Global IT firms may take $180-billion hit over 3 years on US e-surveillance project

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August 27, 2013

Indian IT companies could also be affected as they have invested heavily in cloud computing

Chennai: Global information technology service providers may take a $180-billion hit, or take a 25 per cent hit in overall revenue, in the next three years due to PRISM, the US National Security Agency’s electronic surveillance programme.

August 27, 2013

Indian IT companies could also be affected as they have invested heavily in cloud computing

Chennai: Global information technology service providers may take a $180-billion hit, or take a 25 per cent hit in overall revenue, in the next three years due to PRISM, the US National Security Agency’s electronic surveillance programme.

According to a Forrester analyst, US customers may also bypass cloud providers for their international and overseas businesses, costing the IT service providers up to 20 per cent of this business as well.

This technology allows a company to move away from buying dedicated hardware by using a shared cloud infrastructure. And, the charges are based on ‘pay as you use’ model.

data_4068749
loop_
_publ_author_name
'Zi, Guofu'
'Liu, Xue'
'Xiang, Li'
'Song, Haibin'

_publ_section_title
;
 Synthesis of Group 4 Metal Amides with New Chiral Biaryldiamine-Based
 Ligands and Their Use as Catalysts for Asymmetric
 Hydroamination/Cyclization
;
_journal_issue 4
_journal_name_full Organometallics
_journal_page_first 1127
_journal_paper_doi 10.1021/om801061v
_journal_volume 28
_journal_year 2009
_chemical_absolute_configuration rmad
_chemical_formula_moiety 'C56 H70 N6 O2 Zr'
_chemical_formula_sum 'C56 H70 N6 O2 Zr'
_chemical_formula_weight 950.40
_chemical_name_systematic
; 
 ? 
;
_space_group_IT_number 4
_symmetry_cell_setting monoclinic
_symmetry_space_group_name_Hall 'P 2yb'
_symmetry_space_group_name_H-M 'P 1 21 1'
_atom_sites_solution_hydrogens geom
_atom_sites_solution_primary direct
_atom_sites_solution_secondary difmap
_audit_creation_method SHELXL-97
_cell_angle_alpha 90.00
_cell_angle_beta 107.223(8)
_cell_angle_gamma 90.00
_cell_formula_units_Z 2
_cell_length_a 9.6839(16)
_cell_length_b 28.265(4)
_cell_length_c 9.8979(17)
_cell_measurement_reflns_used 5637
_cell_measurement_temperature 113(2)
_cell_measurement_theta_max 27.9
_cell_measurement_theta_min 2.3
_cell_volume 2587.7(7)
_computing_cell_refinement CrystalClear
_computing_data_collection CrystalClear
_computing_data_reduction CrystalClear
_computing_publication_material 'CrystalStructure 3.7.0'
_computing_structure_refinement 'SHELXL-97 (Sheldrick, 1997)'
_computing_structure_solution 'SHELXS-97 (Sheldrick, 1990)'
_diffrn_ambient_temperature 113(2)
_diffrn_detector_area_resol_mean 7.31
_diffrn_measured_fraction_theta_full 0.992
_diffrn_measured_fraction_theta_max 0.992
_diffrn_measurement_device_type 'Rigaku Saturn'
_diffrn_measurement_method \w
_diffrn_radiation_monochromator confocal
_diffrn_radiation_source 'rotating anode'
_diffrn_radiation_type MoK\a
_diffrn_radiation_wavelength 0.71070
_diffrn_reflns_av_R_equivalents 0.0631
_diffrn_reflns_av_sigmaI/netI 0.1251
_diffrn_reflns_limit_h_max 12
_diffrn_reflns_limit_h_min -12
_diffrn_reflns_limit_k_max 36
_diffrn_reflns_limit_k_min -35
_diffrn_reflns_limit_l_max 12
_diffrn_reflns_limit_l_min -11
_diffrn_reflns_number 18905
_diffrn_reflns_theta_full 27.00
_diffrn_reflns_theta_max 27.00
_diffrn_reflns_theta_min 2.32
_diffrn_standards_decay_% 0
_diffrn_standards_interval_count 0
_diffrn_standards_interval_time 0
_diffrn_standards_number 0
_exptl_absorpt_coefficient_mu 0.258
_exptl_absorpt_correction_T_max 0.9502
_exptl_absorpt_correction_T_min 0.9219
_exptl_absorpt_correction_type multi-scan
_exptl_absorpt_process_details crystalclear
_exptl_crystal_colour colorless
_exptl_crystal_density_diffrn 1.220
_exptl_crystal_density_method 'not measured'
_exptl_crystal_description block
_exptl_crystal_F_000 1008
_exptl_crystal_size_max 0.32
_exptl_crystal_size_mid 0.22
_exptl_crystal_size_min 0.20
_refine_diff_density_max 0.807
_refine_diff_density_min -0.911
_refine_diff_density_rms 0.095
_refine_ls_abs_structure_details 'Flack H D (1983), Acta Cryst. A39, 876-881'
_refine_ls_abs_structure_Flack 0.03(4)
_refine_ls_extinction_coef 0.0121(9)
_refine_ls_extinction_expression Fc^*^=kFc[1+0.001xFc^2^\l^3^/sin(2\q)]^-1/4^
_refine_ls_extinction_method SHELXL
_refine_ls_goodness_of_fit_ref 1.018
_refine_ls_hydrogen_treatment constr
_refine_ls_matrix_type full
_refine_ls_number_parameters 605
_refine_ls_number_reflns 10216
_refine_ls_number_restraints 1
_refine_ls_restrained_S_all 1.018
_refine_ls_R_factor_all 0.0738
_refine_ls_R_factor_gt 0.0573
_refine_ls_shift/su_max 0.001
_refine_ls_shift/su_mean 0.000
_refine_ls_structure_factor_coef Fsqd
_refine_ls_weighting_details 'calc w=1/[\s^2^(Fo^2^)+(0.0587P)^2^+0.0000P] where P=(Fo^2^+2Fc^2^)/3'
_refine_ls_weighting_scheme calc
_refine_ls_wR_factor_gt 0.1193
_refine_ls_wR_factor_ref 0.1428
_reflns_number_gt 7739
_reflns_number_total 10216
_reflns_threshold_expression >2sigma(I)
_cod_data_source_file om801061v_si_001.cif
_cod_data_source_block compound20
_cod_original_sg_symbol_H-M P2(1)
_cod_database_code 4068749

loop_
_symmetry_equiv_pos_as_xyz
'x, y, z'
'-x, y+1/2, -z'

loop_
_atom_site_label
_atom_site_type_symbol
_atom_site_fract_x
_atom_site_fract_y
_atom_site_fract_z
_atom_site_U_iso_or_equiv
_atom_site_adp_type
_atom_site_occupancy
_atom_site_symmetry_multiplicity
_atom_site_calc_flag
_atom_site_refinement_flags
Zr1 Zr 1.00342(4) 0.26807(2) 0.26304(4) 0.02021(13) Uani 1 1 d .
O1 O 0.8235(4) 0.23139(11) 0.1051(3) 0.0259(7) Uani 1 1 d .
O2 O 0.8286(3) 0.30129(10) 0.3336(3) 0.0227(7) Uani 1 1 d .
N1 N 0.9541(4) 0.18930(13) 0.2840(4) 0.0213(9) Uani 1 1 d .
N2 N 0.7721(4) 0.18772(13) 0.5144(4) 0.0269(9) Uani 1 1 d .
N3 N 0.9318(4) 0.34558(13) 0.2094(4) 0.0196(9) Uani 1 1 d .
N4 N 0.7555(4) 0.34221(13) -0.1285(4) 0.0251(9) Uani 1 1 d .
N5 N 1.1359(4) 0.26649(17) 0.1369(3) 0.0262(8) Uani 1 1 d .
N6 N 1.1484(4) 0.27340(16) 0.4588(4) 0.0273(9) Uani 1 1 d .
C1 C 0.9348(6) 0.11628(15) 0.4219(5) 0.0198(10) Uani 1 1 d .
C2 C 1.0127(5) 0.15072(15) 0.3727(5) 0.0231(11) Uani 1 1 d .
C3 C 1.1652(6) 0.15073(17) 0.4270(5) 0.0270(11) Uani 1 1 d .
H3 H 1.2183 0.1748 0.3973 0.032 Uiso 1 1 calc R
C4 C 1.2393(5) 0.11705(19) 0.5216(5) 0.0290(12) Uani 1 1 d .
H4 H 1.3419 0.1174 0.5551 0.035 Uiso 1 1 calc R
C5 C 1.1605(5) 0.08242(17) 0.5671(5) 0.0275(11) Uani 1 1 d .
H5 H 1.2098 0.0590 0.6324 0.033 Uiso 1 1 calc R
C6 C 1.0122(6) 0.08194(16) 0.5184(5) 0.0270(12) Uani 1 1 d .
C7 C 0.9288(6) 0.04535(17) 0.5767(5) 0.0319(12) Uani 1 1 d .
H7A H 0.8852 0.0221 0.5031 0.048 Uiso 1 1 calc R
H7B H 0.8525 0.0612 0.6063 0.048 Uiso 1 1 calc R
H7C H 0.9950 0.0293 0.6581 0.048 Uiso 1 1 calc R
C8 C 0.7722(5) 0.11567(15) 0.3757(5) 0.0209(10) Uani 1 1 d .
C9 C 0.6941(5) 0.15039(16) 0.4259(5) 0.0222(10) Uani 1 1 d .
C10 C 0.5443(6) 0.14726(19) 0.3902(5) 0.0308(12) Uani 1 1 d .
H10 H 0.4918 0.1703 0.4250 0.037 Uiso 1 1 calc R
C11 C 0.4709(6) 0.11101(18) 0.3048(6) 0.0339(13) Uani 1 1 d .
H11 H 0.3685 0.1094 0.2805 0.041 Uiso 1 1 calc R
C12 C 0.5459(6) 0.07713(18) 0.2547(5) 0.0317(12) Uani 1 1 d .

The US-based Information Technology and Innovation Foundation (ITIF) had predicted that the US cloud computing industry could lose up to $35 billion by 2016 due to the PRISM project, which is said to have direct access to servers of firms, such as Google, Apple and Facebook.

The projected $35-billion loss is on the assumption that the US eventually loses 20 per cent of the foreign market to competitors and retains its current domestic market share, said Daniel Castro, a senior analyst with ITIF and Director of the Center for Data Innovation, US.

“We think this [ITIF] estimate is too low and could be as high as $180 billion or a 25 per cent hit to the overall revenues of IT service providers in that timeframe,” said James Staten, an analyst at research firm Forrester.

In his blog, Staten wrote: “We also agree with ITIF’s recommendation that the US Government needs to act quickly to set the record straight about what information it does and does not (already) have access to. And would add that it needs to reset the judicial-NSA relationship back to a more objective stance similar to what the founding fathers had in mind.”


Courtesy: The Hindu Business Line